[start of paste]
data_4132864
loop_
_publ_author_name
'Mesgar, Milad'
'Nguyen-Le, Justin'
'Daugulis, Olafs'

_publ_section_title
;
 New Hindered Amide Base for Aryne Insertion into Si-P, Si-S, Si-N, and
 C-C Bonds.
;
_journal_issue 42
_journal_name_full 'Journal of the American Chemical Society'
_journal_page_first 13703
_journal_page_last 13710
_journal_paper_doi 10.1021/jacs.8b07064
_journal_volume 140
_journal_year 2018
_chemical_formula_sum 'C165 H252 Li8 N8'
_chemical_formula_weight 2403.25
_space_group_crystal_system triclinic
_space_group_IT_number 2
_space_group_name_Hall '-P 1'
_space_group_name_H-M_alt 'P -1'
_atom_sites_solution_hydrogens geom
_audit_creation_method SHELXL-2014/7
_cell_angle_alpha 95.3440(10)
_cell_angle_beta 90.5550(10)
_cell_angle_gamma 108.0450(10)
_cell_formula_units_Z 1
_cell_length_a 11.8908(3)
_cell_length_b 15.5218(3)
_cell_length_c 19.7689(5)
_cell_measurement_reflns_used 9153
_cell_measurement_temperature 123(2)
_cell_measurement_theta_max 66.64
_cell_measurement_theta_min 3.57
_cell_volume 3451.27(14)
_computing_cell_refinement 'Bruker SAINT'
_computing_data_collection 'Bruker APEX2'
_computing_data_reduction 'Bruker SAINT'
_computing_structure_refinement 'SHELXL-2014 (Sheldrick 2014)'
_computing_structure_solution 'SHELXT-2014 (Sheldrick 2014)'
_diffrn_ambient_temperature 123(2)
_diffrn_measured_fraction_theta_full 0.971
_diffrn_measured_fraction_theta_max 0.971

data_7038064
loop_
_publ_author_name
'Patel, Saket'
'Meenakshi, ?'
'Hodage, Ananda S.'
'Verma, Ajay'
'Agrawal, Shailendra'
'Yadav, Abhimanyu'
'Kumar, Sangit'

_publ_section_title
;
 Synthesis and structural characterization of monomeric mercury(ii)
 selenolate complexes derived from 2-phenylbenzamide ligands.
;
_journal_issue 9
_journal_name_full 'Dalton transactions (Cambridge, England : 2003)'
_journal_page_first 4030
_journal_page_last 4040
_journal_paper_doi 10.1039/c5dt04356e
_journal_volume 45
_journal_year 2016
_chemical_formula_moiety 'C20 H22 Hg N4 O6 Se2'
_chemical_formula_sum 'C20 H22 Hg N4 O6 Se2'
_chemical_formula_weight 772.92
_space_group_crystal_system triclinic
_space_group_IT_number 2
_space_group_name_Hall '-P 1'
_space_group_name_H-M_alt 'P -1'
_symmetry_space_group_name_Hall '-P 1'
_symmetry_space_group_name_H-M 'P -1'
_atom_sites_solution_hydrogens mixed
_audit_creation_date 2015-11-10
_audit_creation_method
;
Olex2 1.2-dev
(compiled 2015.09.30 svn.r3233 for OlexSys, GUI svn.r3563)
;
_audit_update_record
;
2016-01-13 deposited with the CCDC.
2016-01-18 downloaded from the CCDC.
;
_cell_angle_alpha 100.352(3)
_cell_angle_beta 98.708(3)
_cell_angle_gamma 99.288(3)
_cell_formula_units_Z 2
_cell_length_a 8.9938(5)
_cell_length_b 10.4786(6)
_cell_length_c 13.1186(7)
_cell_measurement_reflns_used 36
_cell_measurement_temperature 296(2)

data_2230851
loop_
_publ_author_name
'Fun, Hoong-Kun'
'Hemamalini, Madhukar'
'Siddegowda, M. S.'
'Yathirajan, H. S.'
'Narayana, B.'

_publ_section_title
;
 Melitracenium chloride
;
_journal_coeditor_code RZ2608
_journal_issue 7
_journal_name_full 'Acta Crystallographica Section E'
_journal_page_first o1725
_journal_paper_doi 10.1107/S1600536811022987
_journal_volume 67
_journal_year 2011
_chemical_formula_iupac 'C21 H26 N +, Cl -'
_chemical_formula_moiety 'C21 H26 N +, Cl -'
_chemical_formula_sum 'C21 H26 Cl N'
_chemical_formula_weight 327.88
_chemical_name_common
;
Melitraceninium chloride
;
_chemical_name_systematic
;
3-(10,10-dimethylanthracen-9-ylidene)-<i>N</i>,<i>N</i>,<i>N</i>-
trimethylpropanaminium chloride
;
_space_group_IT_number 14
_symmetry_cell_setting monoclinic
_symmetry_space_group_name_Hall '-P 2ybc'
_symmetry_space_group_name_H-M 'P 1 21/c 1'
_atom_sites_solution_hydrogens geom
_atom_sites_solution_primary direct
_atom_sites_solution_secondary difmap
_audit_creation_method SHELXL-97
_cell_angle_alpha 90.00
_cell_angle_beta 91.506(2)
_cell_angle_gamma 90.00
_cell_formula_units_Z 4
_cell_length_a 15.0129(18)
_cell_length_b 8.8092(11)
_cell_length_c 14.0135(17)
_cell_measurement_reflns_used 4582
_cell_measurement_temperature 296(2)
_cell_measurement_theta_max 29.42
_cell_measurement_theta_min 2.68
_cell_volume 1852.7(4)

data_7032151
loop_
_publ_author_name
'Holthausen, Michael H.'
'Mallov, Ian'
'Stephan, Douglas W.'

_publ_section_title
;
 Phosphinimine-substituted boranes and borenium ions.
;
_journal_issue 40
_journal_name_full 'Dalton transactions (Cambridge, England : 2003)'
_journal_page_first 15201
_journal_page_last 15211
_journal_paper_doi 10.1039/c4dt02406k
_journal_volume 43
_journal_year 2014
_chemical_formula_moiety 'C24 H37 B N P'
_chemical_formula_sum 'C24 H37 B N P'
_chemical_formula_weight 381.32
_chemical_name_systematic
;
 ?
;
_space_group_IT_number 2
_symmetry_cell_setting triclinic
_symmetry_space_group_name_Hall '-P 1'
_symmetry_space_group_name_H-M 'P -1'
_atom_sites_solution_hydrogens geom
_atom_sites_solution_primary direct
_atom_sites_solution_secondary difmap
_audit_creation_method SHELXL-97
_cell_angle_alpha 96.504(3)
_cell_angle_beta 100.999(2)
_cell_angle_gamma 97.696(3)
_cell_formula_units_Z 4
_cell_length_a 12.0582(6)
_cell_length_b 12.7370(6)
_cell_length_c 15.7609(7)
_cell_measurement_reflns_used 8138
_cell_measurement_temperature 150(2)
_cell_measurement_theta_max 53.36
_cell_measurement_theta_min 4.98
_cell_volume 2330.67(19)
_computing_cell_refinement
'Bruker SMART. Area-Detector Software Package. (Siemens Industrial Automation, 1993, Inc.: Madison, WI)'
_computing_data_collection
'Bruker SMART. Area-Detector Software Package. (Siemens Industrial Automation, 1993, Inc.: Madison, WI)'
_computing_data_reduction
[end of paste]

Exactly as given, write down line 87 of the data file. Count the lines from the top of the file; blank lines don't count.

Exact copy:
2016-01-13 deposited with the CCDC.